MEXICO THE TOP DESTINATION FOR RESHORING OPERATIONS
One trend we have seen in recent years, which is also hastening as a result of COVID-19, is the movement of productive plants from Asia to Mexico.
The signature of the USMCA, the need to nearshore suppliers and constant cost pressure are reconfiguring global value chains and accelerating decisions for new production plants in the North American region.
Mexico has been the bulwark of automotive and electronics production near the USA. Today, more than ever this position is reaffirmed. We need to know how to negotiate and work with people from far east cultures to better understand how they act in a working environment.
A formidable challenge for many colleagues in Mexico, as we now have to change the “chip” after we were just getting comfortable dealing with North Americans and Europeans.
Mexico has emerged as the most popular destination for foreign investors seeking to relocate manufacturing activity in the face of US-led trade disruption as well as the chaos wrought on global value chains by Covid-19.
Foreign investors announced 34 relocated projects into Mexico between January 2016, when US President Donald Trump assumed office, to March 2020, according to greenfield investment monitor.
The vast majority of these relocations were from Asia in the auto and consumer electronics sectors, as the new US-Mexico-Canada Agreement (USMCA) – which comes into force in July – and Washington’s trade war with China prompted investors to move production closer to the US market.
The next most popular relocation destination was Vietnam, with 16 relocation projects announced during the period. The southeast Asian country has benefited from trade tensions between Washington and Beijing, as well as rising wages and production costs in China, which has encouraged manufacturers to move production across the border into Vietnam.
A number of large multinationals have opted to locate operations in Mexico and Vietnam to adjust to shifting requirements of global trade.
Under USMCA, for example, automobiles must have 75% of their components manufactured in Mexico, the US, or Canada to qualify for zero tariffs (up from 62.5% under NAFTA).
US carmaker Ford decided to phase out a facility in Spain to shift the production of its commercial vans to Mexico to comply with the stricter country of origin rules, according to fDi Markets data. Likewise, US engine manufacturer Cummins is planning to move some operations out of China, India and Brazil into Mexico to meet the new requirements.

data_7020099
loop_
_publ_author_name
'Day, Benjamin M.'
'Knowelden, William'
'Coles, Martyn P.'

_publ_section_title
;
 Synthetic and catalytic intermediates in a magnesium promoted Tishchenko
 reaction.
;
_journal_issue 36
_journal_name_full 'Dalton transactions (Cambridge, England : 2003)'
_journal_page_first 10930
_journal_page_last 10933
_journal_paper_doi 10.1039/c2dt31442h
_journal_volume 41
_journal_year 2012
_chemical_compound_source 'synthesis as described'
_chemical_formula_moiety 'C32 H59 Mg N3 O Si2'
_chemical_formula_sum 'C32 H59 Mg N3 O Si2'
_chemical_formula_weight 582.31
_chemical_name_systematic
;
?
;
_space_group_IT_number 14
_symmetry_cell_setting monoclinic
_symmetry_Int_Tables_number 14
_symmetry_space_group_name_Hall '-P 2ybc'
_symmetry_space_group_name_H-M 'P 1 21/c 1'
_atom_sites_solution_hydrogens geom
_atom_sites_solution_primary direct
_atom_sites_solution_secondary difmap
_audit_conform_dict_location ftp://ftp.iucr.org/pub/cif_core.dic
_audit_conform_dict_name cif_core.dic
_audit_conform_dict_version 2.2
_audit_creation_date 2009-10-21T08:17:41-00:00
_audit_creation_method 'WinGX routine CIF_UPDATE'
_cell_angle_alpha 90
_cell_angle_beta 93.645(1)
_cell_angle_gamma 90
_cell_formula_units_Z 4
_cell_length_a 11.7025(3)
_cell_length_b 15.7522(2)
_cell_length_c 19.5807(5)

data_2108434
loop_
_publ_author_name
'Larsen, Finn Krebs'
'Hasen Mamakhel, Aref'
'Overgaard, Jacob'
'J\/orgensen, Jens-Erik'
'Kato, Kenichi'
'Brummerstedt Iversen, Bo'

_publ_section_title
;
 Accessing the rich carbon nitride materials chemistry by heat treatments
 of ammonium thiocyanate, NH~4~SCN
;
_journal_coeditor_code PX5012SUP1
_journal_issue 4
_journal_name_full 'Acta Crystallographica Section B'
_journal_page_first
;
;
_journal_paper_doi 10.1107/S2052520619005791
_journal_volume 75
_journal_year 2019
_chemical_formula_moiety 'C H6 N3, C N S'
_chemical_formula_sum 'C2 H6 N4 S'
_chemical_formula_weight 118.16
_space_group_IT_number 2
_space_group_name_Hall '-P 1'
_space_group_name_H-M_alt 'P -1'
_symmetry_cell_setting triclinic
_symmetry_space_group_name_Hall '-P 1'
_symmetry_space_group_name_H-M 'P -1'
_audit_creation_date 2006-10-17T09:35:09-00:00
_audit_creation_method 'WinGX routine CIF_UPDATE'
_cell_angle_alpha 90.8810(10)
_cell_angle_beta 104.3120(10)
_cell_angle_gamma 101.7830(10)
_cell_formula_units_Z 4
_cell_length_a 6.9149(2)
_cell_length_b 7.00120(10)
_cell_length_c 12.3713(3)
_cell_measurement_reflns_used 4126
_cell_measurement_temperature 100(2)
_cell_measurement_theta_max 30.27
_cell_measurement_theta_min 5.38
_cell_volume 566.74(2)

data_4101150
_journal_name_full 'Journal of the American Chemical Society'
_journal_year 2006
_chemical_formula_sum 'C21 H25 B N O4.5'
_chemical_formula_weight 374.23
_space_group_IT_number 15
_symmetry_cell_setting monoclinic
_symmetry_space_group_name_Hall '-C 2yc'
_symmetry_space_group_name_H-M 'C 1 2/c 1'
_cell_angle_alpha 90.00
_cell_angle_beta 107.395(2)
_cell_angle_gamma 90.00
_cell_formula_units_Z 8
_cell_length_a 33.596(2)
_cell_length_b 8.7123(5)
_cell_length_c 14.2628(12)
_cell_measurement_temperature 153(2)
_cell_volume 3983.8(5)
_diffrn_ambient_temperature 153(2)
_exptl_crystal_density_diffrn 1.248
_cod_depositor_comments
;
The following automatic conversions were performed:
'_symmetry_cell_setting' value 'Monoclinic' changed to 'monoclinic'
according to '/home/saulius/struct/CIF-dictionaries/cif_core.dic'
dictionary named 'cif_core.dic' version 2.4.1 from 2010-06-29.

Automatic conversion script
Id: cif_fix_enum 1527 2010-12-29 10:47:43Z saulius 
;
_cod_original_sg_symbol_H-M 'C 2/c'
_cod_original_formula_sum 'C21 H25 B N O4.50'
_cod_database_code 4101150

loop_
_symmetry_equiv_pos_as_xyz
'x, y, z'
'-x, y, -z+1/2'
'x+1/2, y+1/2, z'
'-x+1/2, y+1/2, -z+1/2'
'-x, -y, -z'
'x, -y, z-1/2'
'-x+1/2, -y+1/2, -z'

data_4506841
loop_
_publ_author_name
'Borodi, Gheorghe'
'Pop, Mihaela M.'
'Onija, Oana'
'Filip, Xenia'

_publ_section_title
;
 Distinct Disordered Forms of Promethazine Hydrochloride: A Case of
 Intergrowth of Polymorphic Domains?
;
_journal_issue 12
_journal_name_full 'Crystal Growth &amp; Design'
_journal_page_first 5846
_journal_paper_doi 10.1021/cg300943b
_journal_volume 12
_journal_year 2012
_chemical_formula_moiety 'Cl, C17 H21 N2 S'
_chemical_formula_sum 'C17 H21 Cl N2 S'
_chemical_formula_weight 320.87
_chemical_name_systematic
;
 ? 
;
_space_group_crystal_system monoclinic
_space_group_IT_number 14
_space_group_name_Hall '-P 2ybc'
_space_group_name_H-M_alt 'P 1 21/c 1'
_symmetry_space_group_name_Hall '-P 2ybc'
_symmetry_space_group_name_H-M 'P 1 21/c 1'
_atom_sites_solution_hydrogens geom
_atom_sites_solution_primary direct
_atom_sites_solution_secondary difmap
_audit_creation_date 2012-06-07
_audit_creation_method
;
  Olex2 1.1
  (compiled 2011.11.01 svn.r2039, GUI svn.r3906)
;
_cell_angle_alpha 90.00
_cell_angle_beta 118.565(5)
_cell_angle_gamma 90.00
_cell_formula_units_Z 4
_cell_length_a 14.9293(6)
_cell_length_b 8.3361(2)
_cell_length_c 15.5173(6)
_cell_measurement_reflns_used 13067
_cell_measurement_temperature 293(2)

In Asia, South Korean conglomerate Samsung plans to shut down its smartphone production capacity in China and move it to Vietnam, while Google relocated the production of its Pixel smartphones from China to Vietnam last year.
PANDEMIC ACCELERATES TREND
The onset of Covid-19 is set to further accelerate this trend, as the crisis lays bare weaknesses in the global value chain system with China as its chief manufacturing hub.
US tech giant Apple is reportedly planning on building a factory in Taiwan in bid to shift part of its supply chain away from mainland China.
The Japanese government, meanwhile, has earmarked $2.2bn to encourage Japanese companies to withdraw from China and relocate home or move elsewhere in the region.
Other locations that have benefited from nearshoring and reshoring efforts, include Germany, Poland and France as well as Thailand and India, according to fDi markets.
In the US, the midwest rust belt states have attracted relocation projects because of cheaper costs and the availability of specialised labour compared to other areas of the country. Last year, Xellia Pharmaceuticals made a $1bn relocation from North Carolina into Ohio.
Source: FDI Markets